Tuesday, July 27, 2021

My Sandalwood Teacher

As a farmer, when you choose a crop that’s not meant for the local terrain or climate, nature gives you very strong feedback. No matter how well you take care of the land preparation, or how you add the choicest manure, or how efficiently you control the weeds and pests, your sapling will still conspire to give up on you. Sadly, so much of modern agriculture is about going against the grain of nature and hence dealing with all pains that come with it. On the other end of the spectrum, where a plant species happens to be perfectly suited for the conditions, there is a beauty about the ease - no, inevitability - with which the plant grows. Like this particular Sandalwood tree that grows out of a crack in one of the large rocks on our farm. Probably dropped as a seed by a bird about 10 years ago, the plant has not only made itself at home in an unhelpful little place, but spawned a dozen other saplings of various sizes and ages, which judging by how they’ve thrived, all seem to have inherited the tenacity from their parent.

There are many things to like about the Sandalwood tree. It stays evergreen - and what a beautiful tint of green too - all year around. It seems unaffected by the insects that wreak havoc on our other plants in this season. It’s got a nice symmetrical conical foliage that makes it compete favourably in the aesthetics category against the proverbial poem. It’s not all form either because it supports a robust little ecosystem within and around it. At this time of the year it is covered with tiny flowers that seem to be quite a hit with the bees and other pollinating insects. These nectar-seekers attract the rest of the links in their food chain. There’s a species of spider, for instance, that builds massive webs to cash in on the bug bounty. The spiders in turn attract a whole bunch of sneaky sunbirds that pick off the insects stuck to the web, and I suspect, help themselves to the spiders too.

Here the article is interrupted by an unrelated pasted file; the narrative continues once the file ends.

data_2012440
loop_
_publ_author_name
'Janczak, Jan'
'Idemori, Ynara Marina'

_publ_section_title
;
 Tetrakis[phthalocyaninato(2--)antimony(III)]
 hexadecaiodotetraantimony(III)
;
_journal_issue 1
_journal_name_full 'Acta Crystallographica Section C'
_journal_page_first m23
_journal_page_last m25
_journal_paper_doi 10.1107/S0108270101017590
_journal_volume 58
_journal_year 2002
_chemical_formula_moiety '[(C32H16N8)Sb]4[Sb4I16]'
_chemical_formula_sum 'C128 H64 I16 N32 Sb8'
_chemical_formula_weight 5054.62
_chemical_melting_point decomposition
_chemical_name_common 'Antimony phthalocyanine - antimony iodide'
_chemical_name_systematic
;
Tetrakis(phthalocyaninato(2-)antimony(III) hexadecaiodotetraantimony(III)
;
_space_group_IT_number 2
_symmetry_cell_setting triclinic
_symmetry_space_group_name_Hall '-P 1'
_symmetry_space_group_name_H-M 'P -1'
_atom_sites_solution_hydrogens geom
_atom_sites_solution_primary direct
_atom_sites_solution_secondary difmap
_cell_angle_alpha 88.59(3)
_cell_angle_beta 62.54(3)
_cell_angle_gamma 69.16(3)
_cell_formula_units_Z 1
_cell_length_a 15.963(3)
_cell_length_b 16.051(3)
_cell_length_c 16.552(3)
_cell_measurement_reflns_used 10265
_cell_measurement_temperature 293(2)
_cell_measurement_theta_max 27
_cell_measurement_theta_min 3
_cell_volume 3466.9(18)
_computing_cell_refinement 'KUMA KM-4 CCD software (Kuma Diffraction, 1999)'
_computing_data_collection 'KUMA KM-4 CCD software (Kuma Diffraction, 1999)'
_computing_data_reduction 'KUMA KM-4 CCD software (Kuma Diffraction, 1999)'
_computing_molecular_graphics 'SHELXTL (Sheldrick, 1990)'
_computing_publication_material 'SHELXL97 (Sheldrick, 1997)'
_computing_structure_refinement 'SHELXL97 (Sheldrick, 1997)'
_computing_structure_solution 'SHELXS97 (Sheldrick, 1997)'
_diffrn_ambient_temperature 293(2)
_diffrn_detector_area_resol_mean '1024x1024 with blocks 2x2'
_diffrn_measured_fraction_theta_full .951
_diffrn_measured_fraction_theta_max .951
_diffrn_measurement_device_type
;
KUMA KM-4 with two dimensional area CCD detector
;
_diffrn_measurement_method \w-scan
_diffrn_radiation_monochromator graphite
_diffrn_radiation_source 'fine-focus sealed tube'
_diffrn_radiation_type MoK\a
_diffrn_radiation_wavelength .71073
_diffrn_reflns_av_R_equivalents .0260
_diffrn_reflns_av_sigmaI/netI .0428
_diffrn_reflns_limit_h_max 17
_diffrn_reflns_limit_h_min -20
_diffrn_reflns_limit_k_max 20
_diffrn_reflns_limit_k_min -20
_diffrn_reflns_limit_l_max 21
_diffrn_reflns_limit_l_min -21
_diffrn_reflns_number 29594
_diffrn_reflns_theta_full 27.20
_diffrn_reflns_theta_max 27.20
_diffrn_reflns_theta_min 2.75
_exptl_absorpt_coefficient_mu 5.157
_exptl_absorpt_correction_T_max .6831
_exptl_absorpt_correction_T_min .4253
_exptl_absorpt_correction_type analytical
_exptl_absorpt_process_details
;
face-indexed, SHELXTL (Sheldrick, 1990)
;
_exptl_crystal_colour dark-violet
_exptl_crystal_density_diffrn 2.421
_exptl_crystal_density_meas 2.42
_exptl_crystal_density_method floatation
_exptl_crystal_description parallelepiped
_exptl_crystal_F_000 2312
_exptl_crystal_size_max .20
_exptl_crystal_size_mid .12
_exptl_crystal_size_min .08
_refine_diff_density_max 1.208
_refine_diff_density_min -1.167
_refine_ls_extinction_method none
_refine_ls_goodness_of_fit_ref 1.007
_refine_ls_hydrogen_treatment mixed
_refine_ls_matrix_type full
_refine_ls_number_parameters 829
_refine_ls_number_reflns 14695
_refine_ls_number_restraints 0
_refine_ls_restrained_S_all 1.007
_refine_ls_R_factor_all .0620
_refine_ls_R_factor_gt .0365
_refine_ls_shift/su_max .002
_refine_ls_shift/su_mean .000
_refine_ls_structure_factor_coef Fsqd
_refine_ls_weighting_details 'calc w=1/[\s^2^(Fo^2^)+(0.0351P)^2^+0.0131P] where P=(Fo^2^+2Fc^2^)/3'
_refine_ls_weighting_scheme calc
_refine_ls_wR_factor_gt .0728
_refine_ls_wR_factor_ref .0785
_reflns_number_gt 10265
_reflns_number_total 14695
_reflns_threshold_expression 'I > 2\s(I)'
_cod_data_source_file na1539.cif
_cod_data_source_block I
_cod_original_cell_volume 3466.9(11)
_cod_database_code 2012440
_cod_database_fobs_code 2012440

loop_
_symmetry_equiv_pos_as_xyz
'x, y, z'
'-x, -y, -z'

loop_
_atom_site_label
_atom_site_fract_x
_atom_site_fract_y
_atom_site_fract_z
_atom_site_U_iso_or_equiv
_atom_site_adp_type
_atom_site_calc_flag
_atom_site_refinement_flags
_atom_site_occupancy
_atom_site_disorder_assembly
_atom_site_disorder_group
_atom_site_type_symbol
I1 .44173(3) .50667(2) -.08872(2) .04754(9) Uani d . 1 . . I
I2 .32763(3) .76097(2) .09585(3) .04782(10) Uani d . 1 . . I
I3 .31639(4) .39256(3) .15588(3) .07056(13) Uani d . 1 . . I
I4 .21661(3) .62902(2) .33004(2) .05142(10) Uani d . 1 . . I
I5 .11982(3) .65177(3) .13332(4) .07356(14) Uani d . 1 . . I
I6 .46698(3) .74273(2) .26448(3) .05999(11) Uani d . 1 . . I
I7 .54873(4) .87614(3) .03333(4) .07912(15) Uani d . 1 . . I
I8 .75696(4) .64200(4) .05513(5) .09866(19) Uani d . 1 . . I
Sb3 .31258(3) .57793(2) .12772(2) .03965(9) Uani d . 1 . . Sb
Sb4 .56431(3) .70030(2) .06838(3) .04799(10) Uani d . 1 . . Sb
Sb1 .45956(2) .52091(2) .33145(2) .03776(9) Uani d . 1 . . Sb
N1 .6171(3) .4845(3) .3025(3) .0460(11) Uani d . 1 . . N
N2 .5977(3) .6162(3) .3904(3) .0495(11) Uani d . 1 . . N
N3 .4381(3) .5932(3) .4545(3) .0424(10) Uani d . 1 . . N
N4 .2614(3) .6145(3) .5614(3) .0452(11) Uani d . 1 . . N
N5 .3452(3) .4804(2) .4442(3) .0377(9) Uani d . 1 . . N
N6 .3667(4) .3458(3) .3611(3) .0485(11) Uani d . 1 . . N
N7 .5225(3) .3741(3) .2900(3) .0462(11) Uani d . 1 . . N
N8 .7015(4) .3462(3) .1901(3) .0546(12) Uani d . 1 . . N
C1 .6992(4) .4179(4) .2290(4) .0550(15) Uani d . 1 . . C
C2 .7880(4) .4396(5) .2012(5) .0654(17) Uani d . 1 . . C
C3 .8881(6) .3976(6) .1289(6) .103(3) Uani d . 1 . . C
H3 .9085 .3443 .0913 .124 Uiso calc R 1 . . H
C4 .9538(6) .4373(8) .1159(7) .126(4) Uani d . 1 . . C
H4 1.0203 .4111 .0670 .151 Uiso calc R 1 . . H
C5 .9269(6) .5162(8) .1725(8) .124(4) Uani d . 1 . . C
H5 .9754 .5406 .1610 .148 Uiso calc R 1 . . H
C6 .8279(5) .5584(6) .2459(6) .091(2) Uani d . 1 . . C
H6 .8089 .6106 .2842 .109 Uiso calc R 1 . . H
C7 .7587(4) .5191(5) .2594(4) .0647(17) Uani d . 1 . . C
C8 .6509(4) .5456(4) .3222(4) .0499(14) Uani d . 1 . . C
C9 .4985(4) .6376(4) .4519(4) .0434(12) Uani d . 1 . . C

So the Sandalwood has many virtues, but most of all, the tree is known for its fragrance for which you need to wait for the wood to mature a bit. Sadly, in our own farm we’ll never experience that part of the life cycle because this tree will meet an untimely and tragic end. The fragrance of the wood, and its association with ritual purity in hindu tradition, have made the sandalwood a prized commodity. The economic incentives are so strong that even the nice people around these parts will be tipped over to the dark side. It’s already scripted; in the next couple of years, one of the villagers will trespass into the property, chop the tree off before it has even grown to the right level of hardness and girth, and will sell it off in the black market.

Initially I thought about installing electrified fences and other protection mechanisms for this budding sandalwood grove but that would be going against the grain. I went through grief and anger and those other stages but I now accept the eventuality of losing these trees. That’s the other thing that this tree’s given me, a grudgingly acquired ability to appreciate something and still be detached about it.